Friday, December 29, 2006

An open letter to US policy makers

“This is very important….I never had a security briefing which said what some of these very serious, but conservative petroleum geologists say, which they think that, either now or before the end the decade’s out, we’ll reach peak oil production globally, and with the rise of China and India and others coming along, unless we can dramatically reduce our oil usage, we will run out of recoverable oil within 35 to 50 years.
And that would mean that…in addition to climate change, we have a very short time in the life of the planet to turn this around….we may not have as much oil as we think.
So we need to get in gear.”

— Former President Bill Clinton, Aspen Ideas Festival, July 2006

Top Ten Orwellian Moments of 2006

Wednesday, December 27, 2006

Twenty-eight years ago today, 31-year-old Dennis Kucinich, then the youngest-ever mayor of a major American city, famously pushed Cleveland into economic default rather than capitulate to the demands of a group of bankers eager to gobble up the city’s power plant.

Harvey Matusow: The Biggest Snitch in American History

He also created the rumor that smoking banana peels would get you high.

Tuesday, December 26, 2006

The most memorable work of literature to come from the debate over gold and silver in the United States was The Wonderful Wizard of Oz, published in 1900, by journalist L. Frank Baum, who greatly distrusted the power of the city financiers and who supported a bimetallic dollar based on both gold and silver.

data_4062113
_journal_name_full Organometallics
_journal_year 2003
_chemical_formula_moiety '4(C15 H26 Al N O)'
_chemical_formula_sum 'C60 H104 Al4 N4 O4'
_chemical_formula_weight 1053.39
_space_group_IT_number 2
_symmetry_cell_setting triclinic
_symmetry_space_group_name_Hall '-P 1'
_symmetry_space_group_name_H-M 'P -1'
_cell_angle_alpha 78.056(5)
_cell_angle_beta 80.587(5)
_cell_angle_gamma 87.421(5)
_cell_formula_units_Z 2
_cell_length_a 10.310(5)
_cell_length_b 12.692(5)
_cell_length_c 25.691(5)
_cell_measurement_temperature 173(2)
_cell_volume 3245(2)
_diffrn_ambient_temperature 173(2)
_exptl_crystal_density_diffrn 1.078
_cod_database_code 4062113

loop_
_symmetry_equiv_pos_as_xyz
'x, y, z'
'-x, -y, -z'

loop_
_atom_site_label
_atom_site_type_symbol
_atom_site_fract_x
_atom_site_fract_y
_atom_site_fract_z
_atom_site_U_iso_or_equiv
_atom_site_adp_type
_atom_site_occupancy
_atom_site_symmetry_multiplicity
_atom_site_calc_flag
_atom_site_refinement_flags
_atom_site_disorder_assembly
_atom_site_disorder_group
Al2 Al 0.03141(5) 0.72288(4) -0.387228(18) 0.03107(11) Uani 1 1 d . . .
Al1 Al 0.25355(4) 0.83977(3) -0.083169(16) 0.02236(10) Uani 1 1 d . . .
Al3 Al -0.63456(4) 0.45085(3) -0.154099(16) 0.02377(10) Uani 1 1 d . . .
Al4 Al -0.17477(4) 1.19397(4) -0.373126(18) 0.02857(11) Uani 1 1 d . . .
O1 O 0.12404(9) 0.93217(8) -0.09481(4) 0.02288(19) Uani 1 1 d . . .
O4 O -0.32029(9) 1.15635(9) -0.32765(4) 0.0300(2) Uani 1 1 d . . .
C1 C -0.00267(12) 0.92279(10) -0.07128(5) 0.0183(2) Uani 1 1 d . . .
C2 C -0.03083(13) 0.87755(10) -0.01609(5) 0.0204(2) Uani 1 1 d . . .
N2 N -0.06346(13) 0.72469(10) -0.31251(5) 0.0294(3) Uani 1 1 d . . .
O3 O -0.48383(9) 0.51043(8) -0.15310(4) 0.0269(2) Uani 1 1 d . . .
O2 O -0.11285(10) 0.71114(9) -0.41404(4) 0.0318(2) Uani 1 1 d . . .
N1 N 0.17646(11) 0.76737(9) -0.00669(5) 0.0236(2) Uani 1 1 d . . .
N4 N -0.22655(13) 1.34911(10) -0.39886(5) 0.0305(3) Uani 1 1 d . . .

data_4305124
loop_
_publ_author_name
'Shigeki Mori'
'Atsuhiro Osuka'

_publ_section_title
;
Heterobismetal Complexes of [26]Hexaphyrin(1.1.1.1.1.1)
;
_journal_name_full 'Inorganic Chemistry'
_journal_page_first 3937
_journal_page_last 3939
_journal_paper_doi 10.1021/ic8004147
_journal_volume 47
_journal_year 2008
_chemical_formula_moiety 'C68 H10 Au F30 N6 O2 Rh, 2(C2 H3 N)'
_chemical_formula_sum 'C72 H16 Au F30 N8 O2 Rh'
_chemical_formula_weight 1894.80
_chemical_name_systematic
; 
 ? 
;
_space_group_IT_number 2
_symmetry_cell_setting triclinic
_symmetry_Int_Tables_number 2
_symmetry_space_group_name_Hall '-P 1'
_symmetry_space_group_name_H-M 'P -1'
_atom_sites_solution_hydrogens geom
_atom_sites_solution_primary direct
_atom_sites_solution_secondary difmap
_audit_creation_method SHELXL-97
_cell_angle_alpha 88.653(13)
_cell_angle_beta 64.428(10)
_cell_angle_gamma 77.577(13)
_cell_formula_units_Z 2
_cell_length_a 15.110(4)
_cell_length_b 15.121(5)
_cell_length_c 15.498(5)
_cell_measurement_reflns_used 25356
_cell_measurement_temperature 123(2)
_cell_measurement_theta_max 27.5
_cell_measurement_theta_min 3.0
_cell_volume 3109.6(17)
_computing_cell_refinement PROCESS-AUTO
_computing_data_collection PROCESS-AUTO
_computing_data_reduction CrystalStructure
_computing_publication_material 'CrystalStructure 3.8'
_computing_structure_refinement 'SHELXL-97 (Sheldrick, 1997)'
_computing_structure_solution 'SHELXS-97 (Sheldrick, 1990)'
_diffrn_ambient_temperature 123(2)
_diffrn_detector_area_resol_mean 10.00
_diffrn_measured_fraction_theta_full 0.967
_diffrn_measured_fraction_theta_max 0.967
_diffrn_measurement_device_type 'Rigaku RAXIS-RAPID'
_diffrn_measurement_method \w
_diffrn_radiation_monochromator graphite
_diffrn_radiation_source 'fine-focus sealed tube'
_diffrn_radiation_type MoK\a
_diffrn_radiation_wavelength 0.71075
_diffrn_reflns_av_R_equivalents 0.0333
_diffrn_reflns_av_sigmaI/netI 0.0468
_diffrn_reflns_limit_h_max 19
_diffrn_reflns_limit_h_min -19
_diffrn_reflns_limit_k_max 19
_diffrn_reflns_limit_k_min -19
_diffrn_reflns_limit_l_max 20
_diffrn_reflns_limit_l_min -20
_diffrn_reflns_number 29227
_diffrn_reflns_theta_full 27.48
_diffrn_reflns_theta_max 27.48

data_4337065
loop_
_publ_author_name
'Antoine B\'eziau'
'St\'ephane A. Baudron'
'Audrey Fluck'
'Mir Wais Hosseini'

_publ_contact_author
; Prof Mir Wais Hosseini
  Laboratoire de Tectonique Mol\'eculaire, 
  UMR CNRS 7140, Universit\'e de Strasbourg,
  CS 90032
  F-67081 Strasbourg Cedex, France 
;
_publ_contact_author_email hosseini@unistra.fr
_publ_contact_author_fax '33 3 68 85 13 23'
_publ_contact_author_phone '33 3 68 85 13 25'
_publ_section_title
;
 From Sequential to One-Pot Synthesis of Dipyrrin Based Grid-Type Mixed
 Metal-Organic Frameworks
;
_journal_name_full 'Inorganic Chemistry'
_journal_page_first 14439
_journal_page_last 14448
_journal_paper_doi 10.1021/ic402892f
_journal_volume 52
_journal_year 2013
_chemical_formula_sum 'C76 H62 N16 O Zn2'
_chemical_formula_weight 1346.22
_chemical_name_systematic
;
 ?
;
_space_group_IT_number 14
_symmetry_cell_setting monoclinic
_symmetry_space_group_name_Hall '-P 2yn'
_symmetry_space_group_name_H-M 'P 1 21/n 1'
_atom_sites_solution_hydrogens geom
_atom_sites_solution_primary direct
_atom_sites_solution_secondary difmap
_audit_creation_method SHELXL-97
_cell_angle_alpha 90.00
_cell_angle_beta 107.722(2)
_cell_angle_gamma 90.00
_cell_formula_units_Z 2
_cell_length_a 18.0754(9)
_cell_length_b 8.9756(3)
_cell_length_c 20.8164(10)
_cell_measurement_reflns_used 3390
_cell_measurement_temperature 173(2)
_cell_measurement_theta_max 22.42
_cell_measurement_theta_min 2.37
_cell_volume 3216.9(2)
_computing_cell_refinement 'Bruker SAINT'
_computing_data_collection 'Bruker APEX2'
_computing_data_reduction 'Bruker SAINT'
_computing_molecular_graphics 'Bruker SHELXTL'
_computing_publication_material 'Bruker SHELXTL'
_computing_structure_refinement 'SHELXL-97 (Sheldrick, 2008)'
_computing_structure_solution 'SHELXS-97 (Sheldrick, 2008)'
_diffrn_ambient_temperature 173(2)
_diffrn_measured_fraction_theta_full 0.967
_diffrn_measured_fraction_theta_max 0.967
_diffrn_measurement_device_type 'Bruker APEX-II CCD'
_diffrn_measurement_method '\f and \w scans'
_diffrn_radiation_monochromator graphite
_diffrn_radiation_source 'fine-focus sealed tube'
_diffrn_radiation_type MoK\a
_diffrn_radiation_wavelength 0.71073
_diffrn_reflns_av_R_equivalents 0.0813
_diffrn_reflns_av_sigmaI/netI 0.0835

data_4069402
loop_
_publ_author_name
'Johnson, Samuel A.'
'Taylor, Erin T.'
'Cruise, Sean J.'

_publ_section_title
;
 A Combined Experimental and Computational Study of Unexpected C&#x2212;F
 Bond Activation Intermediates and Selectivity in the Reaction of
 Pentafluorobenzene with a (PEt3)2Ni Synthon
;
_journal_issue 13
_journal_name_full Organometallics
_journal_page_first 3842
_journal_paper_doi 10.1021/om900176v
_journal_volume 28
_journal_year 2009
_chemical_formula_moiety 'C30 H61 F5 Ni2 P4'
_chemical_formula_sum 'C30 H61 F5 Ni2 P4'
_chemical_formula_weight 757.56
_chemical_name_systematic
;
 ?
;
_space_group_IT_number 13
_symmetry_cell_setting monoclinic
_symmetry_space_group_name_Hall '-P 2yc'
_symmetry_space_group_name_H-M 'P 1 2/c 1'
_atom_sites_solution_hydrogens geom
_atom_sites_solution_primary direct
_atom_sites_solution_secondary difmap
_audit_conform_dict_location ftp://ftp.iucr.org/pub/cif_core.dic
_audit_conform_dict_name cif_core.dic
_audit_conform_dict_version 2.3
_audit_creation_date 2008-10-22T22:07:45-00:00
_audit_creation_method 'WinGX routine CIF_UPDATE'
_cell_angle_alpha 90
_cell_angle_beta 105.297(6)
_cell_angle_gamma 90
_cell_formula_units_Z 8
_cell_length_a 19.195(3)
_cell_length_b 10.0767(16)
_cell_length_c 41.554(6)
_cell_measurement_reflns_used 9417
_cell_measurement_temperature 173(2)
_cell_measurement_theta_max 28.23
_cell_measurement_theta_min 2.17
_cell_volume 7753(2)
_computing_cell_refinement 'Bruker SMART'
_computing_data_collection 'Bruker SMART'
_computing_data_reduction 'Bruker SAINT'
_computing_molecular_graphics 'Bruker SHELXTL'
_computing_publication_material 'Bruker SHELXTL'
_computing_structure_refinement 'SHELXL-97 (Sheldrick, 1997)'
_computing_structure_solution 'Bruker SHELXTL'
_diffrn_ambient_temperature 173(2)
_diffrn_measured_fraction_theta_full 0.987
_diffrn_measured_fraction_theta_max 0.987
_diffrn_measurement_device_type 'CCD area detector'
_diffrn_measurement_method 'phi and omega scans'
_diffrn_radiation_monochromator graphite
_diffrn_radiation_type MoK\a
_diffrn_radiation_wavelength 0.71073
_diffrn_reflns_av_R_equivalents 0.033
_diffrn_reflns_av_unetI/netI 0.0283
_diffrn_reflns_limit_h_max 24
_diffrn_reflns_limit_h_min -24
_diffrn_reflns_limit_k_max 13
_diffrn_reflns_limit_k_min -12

Taking great literary license, he summarized and satirized the monetary debate and history of the era through a charming story about a naive but good Kansas farm girl named Dorothy, who represented the average rural American citizen. Baum seems to have based her character on the Populist orator Leslie Kelsey, nicknamed "the Kansas Tornado."
And from the Obscure Fact deprtment,, The lion costume in the film 'Wizard of Oz' was made from real lions.

Monday, December 18, 2006

A video that shows Oklahoma City bomber Timothy McVeigh at a U.S. military base that specializes in explosives and demolition training over a year after he supposedly left the army puts the official story of the April 19 1995 federal building bombing under serious doubt and mandates a re-opening of an investigation into the terror attack that killed 168 people.

The video was released by Bill Bean, a film producer who has suffered intense surveillance and harassment since taking the footage, and is the subject of a
February 2007 Hustler Magazine feature story.